Robert's Rules of Order are used in Model United Nations conferences. While the chair of each committee in an MUN conference may sometimes deviate from the written rules for educational purposes, the format of the specific committees is mostly based on "Robert's Rules of Order". Special committees, like the Security Council, for example, have specific guidelines on procedure. There are many MUN conferences across the world, mainly run by independent college students like the National Model United Nations. The procedures in each conference vary.

Corporate world[edit]

Robert's Rules of Order is based on each member of a group having equal weight as expressed by vote. With that in mind, it may find application in the corporate world. It becomes less useful when individuals within the group have more power than others (see Parliamentary procedure in the corporate world).

Use by parliamentarian societies[edit]

A parliamentarian is an expert on parliamentary procedure. The National Association of Parliamentarians (NAP) is the largest non-profit association of parliamentarians in the world. This organization bases its opinions and instruction upon Robert’s Rules of Order Newly Revised.[18] Membership in this organization requires passing an exam which is based on chapters 1-11 of Robert’s Rules of Order Newly Revised In Brief (2nd edition).[19]

The American Institute of Parliamentarians is another non-profit association of parliamentarians. This organization stresses proficiency and familiarity with a variety of parliamentary authorities, although it recognizes that Robert's Rules of Order is the most frequently used parliamentary authority.[20]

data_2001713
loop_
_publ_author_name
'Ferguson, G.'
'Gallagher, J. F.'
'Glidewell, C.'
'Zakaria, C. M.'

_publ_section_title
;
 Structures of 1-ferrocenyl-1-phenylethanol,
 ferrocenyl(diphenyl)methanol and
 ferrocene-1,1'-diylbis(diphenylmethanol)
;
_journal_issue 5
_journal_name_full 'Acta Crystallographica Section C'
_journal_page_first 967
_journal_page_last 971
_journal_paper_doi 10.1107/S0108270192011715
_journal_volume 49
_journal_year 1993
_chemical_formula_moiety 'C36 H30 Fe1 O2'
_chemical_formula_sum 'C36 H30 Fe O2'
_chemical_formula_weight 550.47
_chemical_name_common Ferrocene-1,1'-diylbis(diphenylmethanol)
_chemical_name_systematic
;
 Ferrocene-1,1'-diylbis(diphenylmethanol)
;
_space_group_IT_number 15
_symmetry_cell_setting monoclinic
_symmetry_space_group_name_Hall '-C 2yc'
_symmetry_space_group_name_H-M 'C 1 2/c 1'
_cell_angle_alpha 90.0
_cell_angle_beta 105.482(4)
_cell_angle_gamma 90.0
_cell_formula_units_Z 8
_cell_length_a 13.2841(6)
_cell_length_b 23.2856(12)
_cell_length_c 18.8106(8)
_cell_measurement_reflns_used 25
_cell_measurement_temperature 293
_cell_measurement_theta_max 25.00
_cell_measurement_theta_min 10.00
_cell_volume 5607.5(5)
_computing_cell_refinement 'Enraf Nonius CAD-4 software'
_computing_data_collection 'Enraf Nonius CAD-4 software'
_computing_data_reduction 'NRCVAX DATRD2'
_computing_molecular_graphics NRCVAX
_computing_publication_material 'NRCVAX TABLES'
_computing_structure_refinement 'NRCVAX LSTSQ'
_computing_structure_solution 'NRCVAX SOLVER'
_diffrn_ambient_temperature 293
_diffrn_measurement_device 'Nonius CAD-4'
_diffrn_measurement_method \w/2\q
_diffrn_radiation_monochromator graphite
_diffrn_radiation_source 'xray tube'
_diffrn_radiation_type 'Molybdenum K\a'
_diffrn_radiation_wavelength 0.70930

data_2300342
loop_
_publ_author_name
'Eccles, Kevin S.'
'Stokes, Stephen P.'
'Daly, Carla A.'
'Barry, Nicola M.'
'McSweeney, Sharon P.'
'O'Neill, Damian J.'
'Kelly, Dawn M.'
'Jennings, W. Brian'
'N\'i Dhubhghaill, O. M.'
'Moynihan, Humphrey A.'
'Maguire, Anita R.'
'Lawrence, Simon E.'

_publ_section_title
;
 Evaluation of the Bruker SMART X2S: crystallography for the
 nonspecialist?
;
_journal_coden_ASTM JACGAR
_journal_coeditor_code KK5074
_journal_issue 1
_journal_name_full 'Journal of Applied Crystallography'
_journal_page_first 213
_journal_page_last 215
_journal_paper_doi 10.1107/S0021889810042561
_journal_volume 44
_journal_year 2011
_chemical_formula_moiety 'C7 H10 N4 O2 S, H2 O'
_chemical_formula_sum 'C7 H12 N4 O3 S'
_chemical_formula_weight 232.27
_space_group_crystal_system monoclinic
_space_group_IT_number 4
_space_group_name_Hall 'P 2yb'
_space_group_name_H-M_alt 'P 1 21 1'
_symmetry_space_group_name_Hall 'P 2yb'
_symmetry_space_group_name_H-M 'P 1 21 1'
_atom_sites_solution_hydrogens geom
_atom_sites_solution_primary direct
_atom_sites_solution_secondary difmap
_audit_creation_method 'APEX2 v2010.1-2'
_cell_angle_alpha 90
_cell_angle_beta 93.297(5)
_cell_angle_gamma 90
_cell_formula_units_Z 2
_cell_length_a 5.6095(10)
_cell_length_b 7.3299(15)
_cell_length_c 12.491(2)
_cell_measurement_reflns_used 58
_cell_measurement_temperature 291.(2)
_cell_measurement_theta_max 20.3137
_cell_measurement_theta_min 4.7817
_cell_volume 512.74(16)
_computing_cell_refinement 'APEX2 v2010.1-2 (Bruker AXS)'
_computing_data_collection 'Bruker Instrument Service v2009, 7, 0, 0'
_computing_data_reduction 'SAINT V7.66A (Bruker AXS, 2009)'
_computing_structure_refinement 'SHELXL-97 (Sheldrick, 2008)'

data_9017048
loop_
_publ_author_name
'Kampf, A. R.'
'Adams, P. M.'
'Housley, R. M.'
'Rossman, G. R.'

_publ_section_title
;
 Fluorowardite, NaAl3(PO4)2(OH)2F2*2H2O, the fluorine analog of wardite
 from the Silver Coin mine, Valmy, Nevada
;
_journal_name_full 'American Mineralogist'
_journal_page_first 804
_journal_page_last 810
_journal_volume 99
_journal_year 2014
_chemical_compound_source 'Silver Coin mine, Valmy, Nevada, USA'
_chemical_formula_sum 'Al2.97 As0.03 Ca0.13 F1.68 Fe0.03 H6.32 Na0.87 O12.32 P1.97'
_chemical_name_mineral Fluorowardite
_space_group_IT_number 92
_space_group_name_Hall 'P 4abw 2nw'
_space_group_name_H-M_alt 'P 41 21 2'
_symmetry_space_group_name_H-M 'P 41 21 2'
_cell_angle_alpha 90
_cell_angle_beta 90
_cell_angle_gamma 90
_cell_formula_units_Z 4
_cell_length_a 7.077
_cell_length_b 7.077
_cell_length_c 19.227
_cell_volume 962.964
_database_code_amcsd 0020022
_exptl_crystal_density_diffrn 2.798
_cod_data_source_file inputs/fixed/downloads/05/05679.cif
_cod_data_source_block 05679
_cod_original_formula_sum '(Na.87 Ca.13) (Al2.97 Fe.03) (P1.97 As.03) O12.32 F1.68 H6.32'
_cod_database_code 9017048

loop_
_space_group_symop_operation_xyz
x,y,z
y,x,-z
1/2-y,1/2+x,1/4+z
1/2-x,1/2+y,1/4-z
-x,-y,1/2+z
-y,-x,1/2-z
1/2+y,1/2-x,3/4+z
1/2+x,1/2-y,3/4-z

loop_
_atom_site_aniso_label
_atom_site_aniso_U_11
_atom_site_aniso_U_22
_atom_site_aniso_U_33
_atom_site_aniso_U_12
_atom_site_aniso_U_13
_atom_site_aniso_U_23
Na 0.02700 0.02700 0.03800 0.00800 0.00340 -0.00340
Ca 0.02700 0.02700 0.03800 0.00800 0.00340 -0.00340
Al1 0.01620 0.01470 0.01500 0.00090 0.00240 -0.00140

See also[edit]


  1. ^ "FAQ on parliamentary procedure". National Association of Parliamentarians. Retrieved 2014-03-08. 
  2. ^ Announcement by Henry M. Robert, III, at the 2011 convention of the National Association of Parliamentarians®.
  3. ^ Robert, Henry M. III; Honemann, Daniel H.; Balch, Thomas J.; Seabold, Daniel E.; Gerber, Shmuel (September 27, 2011). Robert's Rules of Order Newly Revised (11th ed.). Da Capo Press. ISBN 9780306820205. 
  4. ^ Donadio, Rachel (May 20, 2007). "Point of Order". The New York Times. 
  5. ^ Robert 2011, p. vii
  6. ^ "Robert's Rules In Brief". Retrieved 2012-06-15. 
  7. ^ Robert 2011, p. xxiv
  8. ^ Slaughter, Jim. "Parliamentary Procedure in the 21st Century". RONR is used by approximately 85% of all organizations in the United States. 
  9. ^ Robert 2011, p. xxix
  10. ^ Robert 2011, p. xxiv
  11. ^ Robert 2011, pp. 17, lines 4–7: "Although it is unwise for an assembly or a society to attempt to function without formally adopted rules of order, a recognized parliamentary manual may be cited under such conditions as persuasive."
  12. ^ Robert 2011, p. li
  13. ^ "The Official Robert's Rules of Order Web Site". 
  14. ^ "Official Interpretations by the Authors of RONR". 
  15. ^ "Frequently Asked Questions about RONR". 
  16. ^ "RONR Question & Answer Forum: Introduction". 
  17. ^ "Masons Manual for Legislative Bodies". Retrieved 2015-09-17. 
  18. ^ "National Association of Parliamentarians >> Parliamentary Basics". 
  19. ^ "National Association of Parliamentarians >> How to Apply". Retrieved 2015-09-18. 
  20. ^ "Become a Parliamentarian - American Institute of Parliamentarians". Retrieved 2015-09-18. 


  • Robert, Henry Martyn (2011). Robert's Rules of Order Newly Revised (11th ed.). Cambridge MA: Da Capo Press. 

External links[edit]

Preview books (limited pages)[edit]

  • Preview Robert's Rules of Order Newly Revised (11th ed.) (2011) through Google Books
  • Preview Robert's Rules of Order Newly Revised In Brief (2nd ed.) (2011) through Google Books

Sites providing full text of older editions (from public domain)[edit]

Note that the following sites are not maintained by the Robert's Rules Association and have no relation to the Official Robert's Rules of Order Web Site: